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George Washington and the press, the constitution; and his decision making methods 

For my final installment on Ron Chernow's George Washington: A Life ... 

The Press

However trying he often found the press, Washington understood its importance in a democracy and voraciously devoured gazettes. Before becoming president, he had lauded newspapers and magazines as “easy vehicles of knowledge, more happily calculated than any other to preserve the liberty . . . and meliorate the morals of an enlightened and free people.” (p. 685)

he regretted that newspapers exaggerated political discontent in the country, but added that “this kind of representation is an evil w[hi]ch must be placed in opposition to the infinite benefits resulting from a free press.” (p. 685)

Washington never sought to suppress debate or clamp down on his shrill opponents in the press who had hounded him mercilessly. (p. 771)

The Constitution

For Washington, the beauty of the document was that it charted a path for its own evolution. Its very brevity and generality—it contained fewer than eight thousand words—meant it would be a constantly changing document, susceptible to shifting interpretations. It would be left to Washington and other founders to convert this succinct, deliberately vague statement into a working reality. (p. 539)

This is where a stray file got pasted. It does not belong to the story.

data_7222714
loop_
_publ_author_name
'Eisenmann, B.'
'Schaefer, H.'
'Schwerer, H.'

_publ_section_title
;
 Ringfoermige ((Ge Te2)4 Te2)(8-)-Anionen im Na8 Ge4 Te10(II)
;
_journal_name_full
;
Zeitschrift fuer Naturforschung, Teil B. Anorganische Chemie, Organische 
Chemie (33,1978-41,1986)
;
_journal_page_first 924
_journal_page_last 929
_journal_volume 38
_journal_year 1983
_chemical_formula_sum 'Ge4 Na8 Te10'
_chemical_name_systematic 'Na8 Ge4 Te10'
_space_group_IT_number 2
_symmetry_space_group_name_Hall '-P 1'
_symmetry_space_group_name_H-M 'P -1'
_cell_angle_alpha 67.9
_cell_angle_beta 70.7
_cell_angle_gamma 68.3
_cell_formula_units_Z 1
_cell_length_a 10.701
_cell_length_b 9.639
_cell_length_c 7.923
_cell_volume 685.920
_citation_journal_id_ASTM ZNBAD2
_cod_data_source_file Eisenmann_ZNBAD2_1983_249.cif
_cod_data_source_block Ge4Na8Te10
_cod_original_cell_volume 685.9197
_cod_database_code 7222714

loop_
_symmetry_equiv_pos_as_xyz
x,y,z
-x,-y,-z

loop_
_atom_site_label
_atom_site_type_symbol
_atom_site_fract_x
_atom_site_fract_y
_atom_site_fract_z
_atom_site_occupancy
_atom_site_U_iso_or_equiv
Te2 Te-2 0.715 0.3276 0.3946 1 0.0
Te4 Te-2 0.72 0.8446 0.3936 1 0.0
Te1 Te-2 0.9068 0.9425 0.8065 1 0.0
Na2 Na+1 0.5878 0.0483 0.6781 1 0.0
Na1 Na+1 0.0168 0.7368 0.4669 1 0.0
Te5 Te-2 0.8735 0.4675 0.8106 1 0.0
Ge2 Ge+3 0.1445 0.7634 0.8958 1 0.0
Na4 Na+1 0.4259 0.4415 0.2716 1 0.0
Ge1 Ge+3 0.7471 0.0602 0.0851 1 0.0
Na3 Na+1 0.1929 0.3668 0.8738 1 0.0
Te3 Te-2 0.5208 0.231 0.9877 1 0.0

According to Adams and Jefferson

... John Adams said, if Washington “was not the greatest president, he was the best actor of the presidency we have ever had.” (p. 578)

By delaying decisions, he (Washington) made sure that his better judgement prevailed over his temper. At the same time, once decisions were made they "were seldom, if ever, to be shaken," wrote John Marshall. Jefferson agreed saytng that ... Washington’s mind was “slow in operation, being little aided by invention or imagination, but sure in conclusion.” (p. 604)

In Summary

He brought maturity, sobriety, judgment, and integrity to a political experiment that could easily have grown giddy with its own vaunted success, and he avoided the backbiting, envy, and intrigue that detracted from the achievements of other founders. (p. 812)